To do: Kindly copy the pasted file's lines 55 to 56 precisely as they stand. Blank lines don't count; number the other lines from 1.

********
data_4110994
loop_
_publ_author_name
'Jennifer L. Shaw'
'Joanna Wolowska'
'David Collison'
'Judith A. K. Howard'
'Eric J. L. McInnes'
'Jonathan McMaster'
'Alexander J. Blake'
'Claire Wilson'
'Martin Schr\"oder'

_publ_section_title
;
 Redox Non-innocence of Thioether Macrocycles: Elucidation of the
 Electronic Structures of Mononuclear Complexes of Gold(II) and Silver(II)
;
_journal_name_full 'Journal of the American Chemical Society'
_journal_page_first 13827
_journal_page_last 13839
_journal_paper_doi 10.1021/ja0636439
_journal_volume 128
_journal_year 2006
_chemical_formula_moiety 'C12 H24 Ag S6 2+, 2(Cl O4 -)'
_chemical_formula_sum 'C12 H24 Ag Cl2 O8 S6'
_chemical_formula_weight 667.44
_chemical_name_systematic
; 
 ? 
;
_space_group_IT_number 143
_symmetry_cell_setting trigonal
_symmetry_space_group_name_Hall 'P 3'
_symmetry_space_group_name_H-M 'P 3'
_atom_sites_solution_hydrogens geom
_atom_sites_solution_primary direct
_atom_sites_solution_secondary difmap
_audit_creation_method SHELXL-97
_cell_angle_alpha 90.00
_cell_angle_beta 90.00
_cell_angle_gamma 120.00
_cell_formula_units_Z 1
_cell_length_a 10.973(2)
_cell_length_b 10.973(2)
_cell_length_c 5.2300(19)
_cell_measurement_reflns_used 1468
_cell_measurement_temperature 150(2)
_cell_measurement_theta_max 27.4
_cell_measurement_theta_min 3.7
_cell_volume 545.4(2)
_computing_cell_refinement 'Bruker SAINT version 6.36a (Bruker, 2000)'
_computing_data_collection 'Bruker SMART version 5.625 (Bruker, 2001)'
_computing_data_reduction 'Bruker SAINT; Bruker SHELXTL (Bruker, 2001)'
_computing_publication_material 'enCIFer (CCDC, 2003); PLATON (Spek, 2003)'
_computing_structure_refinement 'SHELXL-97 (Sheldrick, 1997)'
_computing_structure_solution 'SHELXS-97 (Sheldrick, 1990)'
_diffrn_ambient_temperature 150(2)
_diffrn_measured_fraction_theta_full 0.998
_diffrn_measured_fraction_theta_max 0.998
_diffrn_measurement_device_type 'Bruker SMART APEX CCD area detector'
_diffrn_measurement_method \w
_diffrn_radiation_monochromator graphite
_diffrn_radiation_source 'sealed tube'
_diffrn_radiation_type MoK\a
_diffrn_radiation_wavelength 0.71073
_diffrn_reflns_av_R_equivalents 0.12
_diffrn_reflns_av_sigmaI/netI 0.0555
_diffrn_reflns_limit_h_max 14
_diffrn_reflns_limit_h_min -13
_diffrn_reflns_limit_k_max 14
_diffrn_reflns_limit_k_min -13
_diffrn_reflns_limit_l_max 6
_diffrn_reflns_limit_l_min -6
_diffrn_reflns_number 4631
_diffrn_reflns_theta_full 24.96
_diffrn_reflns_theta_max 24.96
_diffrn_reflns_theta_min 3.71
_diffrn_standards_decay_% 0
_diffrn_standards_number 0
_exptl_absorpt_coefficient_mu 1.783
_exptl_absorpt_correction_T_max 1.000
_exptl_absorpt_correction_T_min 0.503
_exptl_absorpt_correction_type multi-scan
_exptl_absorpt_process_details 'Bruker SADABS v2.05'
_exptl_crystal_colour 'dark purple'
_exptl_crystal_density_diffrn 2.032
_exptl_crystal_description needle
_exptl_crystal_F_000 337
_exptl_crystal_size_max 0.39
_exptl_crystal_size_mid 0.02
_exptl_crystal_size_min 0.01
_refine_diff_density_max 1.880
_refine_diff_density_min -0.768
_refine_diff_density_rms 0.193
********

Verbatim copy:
_computing_structure_refinement 'SHELXL-97 (Sheldrick, 1997)'
_computing_structure_solution 'SHELXS-97 (Sheldrick, 1990)'